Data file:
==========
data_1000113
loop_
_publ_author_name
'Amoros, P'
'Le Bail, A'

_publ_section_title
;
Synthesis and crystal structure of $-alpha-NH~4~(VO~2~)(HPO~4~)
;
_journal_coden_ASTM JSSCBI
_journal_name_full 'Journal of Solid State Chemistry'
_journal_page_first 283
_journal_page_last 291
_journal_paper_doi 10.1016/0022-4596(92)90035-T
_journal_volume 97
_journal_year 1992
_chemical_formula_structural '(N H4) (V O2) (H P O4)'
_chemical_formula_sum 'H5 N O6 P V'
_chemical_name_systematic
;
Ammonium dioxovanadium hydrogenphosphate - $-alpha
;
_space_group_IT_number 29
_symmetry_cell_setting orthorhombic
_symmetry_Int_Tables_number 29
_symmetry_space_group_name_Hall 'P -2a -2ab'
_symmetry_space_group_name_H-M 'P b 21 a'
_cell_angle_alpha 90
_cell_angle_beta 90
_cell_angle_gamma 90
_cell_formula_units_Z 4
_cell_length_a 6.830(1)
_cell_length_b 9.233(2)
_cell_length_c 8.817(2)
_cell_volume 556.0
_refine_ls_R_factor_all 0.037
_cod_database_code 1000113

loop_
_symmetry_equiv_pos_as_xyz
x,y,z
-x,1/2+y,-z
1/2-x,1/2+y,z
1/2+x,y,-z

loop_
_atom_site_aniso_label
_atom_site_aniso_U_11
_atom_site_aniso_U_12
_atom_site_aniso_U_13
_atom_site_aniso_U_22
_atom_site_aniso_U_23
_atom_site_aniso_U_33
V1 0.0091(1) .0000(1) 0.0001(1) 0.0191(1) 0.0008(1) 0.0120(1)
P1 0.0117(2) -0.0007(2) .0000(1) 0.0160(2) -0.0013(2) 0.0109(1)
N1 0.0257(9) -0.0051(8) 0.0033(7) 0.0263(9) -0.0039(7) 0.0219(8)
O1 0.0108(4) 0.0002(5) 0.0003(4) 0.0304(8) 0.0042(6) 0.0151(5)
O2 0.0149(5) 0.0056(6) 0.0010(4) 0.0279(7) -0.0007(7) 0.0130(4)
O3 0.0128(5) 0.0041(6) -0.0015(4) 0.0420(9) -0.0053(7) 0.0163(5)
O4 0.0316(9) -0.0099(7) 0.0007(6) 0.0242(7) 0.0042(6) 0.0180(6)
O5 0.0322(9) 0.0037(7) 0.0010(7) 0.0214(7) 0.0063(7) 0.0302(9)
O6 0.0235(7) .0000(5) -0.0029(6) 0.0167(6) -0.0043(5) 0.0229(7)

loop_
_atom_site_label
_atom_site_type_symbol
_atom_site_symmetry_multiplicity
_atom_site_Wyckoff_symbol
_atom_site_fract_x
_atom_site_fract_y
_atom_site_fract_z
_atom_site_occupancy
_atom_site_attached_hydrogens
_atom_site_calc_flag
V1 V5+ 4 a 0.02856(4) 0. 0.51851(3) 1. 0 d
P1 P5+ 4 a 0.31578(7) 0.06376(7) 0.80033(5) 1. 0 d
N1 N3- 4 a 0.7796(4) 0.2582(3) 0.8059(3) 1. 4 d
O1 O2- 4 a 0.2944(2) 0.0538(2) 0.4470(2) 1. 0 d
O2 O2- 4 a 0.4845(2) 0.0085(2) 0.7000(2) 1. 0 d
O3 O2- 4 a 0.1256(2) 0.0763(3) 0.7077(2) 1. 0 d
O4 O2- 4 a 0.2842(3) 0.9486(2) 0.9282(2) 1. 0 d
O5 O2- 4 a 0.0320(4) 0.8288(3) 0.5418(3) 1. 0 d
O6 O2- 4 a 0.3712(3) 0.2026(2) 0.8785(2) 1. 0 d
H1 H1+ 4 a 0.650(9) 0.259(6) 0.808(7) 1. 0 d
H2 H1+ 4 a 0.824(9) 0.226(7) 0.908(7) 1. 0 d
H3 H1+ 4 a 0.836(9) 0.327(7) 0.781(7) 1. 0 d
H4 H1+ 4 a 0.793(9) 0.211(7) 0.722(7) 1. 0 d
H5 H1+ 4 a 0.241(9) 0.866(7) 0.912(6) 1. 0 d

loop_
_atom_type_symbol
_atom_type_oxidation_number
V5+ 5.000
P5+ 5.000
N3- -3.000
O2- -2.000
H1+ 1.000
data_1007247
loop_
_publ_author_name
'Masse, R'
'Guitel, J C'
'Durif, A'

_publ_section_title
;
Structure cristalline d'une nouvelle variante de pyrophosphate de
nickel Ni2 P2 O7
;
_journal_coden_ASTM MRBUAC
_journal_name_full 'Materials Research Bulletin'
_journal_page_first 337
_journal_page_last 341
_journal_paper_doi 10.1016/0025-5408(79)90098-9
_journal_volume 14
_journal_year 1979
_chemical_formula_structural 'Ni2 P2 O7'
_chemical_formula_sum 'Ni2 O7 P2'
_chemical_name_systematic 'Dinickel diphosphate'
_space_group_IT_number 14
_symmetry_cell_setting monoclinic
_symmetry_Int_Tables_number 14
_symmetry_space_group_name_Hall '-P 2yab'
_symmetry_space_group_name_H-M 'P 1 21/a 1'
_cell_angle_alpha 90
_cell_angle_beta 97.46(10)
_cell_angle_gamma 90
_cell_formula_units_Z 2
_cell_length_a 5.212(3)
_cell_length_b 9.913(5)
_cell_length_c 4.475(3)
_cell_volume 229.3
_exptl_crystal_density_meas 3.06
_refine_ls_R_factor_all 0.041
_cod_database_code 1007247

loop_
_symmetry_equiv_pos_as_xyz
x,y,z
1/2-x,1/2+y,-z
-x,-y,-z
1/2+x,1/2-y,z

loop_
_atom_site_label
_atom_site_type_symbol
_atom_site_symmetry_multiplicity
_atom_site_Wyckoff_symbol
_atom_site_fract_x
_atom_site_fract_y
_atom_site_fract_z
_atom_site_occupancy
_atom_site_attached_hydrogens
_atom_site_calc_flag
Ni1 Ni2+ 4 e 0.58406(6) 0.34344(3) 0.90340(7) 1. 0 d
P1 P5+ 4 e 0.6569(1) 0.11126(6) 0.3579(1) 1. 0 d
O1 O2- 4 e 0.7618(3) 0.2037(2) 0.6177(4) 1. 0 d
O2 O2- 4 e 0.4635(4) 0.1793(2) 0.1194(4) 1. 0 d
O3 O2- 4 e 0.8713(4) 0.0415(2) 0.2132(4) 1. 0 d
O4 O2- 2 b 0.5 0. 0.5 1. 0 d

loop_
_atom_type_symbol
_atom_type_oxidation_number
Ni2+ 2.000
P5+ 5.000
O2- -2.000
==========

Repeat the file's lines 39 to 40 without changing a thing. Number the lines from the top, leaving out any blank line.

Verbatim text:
_symmetry_equiv_pos_as_xyz
x,y,z